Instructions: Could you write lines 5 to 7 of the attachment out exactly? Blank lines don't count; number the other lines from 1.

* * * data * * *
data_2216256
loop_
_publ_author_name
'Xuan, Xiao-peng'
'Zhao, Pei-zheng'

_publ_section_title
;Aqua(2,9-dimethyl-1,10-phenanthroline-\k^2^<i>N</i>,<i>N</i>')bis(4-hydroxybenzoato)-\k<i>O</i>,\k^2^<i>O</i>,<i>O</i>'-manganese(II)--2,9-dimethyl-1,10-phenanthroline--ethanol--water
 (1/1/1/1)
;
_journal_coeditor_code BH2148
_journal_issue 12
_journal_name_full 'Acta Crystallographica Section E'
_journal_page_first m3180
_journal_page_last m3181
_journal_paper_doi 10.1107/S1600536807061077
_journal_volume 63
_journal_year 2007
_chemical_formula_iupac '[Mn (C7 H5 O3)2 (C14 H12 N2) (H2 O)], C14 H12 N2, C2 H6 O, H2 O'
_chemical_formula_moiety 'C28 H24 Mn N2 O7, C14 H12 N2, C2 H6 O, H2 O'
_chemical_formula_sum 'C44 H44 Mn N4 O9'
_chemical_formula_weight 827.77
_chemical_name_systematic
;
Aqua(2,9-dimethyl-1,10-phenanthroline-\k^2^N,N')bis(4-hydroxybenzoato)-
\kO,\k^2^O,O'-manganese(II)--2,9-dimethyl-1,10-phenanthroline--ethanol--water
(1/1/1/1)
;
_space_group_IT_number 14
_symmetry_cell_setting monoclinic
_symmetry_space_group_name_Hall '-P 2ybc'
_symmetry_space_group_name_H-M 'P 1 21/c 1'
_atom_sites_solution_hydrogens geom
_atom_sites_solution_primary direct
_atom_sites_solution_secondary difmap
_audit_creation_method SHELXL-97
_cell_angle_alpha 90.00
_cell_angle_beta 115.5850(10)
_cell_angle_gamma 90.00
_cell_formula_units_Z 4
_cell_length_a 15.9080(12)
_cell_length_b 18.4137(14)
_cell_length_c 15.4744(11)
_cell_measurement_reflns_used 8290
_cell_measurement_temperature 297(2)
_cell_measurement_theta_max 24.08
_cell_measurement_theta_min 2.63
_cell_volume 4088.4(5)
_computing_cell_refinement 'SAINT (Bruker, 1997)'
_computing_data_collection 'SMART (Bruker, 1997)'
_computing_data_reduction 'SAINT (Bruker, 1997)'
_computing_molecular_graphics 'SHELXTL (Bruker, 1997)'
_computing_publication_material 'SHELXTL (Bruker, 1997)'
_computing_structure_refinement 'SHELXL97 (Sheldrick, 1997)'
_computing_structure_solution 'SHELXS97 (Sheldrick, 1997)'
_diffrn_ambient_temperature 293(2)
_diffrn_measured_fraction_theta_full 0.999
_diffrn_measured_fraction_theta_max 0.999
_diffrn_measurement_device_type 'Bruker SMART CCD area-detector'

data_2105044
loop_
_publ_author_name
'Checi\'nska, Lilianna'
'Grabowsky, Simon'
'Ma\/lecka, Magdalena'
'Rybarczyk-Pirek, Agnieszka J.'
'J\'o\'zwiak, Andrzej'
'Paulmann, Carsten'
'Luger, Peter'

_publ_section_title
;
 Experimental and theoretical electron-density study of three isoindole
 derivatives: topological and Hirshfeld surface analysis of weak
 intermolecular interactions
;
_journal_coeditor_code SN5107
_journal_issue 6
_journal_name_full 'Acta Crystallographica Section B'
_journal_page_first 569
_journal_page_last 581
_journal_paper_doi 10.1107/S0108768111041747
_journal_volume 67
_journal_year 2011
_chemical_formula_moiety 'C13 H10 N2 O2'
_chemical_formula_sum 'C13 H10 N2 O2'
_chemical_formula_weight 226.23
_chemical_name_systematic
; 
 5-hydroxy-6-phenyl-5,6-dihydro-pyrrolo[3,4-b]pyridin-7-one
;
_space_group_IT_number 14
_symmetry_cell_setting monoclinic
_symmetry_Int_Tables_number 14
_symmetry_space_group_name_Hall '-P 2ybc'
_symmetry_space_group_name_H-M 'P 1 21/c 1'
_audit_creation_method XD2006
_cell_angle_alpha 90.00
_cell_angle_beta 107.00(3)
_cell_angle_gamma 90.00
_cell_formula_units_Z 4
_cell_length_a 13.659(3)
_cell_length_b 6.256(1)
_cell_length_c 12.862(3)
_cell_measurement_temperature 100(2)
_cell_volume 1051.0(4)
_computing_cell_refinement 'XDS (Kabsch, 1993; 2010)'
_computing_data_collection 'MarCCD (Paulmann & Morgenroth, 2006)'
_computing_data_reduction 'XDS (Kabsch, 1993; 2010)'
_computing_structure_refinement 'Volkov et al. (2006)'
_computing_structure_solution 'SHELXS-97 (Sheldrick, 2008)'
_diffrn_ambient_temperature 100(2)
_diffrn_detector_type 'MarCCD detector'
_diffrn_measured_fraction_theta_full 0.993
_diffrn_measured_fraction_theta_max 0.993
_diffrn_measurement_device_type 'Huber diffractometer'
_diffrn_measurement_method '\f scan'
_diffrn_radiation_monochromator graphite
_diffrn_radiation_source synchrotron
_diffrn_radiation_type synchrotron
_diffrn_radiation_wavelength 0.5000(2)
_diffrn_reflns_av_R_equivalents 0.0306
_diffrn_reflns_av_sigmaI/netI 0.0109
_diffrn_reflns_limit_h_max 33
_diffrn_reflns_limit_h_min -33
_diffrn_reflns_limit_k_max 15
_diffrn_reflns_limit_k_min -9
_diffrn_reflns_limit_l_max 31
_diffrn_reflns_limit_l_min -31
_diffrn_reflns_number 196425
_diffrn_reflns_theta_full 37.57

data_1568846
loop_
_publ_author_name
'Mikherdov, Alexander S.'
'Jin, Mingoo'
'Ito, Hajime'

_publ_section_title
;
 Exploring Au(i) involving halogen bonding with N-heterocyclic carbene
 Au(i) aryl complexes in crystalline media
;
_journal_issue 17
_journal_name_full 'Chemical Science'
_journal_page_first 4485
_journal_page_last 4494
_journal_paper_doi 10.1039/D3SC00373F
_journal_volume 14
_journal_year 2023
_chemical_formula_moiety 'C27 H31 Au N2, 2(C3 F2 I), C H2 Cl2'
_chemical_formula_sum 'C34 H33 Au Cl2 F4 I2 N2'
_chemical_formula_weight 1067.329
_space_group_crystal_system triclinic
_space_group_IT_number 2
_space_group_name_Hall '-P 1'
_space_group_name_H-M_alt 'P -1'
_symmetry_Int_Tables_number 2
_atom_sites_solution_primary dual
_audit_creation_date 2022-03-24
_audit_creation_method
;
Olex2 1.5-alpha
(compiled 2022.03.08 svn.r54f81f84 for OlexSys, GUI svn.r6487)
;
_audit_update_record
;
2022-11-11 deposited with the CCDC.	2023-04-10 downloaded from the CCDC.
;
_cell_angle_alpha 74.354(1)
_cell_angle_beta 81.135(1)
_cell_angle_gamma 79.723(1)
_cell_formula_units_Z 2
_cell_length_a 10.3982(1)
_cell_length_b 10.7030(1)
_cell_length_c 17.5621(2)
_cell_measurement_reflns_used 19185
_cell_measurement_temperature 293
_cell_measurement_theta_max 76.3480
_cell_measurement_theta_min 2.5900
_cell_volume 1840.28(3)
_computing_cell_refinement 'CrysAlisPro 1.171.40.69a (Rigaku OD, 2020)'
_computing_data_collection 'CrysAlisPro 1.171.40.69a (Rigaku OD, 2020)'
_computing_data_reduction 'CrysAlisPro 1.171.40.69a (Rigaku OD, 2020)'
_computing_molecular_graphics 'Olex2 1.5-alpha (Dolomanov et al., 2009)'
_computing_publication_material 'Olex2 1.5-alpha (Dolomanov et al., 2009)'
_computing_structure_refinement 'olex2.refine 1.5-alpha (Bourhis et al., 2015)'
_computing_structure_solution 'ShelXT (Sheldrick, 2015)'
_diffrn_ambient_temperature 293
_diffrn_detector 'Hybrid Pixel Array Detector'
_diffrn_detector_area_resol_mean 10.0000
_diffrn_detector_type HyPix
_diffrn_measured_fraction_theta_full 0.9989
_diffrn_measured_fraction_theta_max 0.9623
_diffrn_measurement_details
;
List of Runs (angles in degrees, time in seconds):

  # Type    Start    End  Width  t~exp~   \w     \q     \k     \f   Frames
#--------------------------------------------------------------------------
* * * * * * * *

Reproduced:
'Zhao, Pei-zheng'

_publ_section_title
;Aqua(2,9-dimethyl-1,10-phenanthroline-\k^2^<i>N</i>,<i>N</i>')bis(4-hydroxybenzoato)-\k<i>O</i>,\k^2^<i>O</i>,<i>O</i>'-manganese(II)--2,9-dimethyl-1,10-phenanthroline--ethanol--water